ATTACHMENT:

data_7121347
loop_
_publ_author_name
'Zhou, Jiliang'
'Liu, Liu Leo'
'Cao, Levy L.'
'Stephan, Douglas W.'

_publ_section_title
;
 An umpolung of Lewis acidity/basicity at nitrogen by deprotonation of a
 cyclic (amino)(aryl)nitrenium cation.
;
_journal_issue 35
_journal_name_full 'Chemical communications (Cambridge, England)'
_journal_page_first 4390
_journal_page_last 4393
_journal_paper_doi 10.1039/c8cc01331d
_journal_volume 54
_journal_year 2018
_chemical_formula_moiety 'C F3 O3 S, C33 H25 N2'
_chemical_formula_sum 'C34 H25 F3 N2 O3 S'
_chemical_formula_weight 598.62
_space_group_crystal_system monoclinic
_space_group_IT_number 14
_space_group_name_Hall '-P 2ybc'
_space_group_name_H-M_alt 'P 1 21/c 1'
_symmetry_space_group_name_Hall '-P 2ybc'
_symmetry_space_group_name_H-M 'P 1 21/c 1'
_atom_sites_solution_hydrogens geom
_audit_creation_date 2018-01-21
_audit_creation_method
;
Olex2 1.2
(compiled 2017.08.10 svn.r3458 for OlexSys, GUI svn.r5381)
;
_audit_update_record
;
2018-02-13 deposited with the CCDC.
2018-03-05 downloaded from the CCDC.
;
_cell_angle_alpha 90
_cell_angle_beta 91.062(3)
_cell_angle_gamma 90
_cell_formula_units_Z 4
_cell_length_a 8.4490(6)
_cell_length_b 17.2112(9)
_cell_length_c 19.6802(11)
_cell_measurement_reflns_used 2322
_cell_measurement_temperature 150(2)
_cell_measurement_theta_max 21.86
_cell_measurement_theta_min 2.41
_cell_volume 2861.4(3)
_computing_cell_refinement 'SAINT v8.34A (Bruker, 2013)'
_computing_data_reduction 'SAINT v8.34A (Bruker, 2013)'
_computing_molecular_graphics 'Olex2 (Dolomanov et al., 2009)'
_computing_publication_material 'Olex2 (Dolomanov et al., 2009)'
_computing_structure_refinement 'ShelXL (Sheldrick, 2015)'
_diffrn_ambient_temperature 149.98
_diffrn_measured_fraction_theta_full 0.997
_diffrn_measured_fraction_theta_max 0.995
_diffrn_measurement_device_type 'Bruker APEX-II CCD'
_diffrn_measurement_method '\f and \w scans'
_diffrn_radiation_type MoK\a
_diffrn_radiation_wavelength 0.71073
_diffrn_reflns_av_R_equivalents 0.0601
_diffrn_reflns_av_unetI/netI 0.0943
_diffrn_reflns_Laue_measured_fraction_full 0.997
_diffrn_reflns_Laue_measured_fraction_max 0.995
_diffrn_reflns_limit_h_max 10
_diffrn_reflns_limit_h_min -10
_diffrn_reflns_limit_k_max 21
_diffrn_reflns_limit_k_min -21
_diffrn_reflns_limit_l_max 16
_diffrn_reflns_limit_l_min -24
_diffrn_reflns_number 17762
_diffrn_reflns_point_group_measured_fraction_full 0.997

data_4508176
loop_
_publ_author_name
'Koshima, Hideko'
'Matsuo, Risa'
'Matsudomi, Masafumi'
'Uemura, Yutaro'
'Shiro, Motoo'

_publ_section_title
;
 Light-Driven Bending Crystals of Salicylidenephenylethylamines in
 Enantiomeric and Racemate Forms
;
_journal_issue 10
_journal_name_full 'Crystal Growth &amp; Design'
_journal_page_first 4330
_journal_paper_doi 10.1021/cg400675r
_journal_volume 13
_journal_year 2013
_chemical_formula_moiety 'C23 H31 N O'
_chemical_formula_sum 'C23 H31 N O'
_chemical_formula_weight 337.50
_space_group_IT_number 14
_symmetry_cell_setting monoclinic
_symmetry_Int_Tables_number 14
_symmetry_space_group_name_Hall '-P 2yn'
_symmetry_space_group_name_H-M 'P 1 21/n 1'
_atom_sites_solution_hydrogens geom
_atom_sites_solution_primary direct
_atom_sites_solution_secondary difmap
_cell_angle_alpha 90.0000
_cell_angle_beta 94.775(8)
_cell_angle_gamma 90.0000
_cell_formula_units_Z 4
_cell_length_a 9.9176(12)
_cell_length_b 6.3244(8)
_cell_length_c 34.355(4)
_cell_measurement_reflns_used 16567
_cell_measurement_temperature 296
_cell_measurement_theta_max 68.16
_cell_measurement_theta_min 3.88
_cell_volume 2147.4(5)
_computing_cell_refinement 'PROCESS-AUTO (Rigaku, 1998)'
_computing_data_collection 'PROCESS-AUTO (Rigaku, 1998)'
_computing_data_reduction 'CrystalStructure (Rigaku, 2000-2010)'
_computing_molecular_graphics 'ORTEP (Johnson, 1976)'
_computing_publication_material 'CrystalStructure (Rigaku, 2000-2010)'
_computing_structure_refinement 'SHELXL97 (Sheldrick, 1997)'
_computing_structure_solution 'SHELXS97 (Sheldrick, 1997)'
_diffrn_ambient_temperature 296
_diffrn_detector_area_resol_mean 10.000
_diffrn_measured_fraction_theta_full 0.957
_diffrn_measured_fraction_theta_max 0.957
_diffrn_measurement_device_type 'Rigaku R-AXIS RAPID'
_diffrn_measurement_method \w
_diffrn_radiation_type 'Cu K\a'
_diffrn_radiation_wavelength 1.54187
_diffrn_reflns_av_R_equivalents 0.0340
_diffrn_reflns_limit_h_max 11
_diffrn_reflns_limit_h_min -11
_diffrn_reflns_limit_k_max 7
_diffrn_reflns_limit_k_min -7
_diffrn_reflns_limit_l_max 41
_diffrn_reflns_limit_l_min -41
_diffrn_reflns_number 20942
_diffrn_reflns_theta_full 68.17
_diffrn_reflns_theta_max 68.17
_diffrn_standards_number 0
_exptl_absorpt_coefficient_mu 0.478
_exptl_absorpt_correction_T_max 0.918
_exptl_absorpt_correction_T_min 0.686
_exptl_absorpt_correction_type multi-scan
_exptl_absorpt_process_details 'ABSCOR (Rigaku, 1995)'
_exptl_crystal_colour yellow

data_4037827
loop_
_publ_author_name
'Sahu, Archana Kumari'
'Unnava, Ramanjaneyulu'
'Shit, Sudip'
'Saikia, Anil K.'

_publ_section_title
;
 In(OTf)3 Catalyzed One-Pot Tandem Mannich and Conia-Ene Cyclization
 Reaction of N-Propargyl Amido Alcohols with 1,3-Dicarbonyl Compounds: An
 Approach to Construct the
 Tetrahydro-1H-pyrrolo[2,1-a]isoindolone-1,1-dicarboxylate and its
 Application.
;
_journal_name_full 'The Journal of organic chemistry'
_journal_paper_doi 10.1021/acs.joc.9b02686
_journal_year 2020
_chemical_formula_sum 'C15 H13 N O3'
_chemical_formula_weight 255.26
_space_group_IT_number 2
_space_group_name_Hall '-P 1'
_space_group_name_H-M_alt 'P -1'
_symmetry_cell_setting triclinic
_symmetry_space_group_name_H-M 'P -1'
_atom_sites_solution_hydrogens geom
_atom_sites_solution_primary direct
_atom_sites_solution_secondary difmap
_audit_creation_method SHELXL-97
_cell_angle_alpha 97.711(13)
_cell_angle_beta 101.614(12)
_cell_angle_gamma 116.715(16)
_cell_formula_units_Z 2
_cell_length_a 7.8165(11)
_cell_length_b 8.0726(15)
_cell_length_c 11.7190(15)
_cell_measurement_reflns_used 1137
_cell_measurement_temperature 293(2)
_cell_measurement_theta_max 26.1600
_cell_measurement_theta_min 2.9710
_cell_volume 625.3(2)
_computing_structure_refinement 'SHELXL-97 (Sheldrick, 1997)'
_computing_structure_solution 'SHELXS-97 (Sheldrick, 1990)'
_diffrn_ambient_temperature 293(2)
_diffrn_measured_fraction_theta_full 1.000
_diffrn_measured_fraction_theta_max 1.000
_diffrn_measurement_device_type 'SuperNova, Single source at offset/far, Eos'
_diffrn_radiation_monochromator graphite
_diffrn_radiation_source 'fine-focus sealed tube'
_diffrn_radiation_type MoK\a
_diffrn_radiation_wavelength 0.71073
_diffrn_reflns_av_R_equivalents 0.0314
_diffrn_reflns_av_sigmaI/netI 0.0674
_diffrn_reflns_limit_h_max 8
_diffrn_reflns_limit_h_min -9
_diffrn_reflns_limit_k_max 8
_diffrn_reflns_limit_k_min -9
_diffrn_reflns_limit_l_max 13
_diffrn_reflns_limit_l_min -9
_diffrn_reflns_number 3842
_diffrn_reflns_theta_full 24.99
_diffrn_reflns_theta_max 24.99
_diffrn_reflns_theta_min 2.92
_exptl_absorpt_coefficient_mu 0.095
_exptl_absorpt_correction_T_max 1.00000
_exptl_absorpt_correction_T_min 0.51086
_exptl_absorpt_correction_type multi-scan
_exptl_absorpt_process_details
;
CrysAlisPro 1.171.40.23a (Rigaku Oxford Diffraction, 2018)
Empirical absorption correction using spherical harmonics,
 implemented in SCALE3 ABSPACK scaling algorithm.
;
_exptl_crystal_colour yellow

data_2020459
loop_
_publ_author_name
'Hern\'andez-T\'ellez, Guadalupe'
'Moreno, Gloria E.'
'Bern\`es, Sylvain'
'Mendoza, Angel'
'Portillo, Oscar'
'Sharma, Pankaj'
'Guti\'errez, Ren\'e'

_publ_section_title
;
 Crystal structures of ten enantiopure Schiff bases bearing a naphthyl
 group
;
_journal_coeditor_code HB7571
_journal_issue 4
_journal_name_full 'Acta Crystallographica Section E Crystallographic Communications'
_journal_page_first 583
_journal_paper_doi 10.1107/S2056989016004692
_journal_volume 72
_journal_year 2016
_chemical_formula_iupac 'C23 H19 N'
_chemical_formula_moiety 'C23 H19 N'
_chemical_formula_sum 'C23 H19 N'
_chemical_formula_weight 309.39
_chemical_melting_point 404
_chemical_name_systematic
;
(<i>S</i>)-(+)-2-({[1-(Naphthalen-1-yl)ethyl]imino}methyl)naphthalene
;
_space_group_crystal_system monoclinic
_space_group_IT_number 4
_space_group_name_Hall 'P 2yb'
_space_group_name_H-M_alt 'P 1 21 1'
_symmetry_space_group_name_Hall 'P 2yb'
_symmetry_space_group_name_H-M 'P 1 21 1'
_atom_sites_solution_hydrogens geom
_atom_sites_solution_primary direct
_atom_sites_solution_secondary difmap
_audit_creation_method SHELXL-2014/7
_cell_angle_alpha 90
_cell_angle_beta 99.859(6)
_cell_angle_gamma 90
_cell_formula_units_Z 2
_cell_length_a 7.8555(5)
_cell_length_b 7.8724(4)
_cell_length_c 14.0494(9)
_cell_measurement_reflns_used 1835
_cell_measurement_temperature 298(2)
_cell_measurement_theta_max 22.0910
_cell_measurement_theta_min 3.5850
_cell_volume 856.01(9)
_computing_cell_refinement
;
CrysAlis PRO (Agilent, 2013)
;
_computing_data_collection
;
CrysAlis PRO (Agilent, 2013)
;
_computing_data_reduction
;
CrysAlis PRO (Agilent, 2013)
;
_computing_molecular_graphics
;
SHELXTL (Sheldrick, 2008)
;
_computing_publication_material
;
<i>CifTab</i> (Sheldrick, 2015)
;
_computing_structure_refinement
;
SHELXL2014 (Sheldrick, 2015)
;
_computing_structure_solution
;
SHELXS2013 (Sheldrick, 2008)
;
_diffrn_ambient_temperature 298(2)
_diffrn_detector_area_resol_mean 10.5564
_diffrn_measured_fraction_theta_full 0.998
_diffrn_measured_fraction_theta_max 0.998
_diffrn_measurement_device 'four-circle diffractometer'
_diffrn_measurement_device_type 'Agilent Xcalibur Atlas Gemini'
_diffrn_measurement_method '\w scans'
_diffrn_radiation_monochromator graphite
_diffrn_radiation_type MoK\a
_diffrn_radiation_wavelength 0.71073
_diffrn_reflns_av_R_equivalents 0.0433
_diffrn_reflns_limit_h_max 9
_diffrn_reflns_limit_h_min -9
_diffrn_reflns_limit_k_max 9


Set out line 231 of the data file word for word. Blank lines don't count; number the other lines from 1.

'Mendoza, Angel'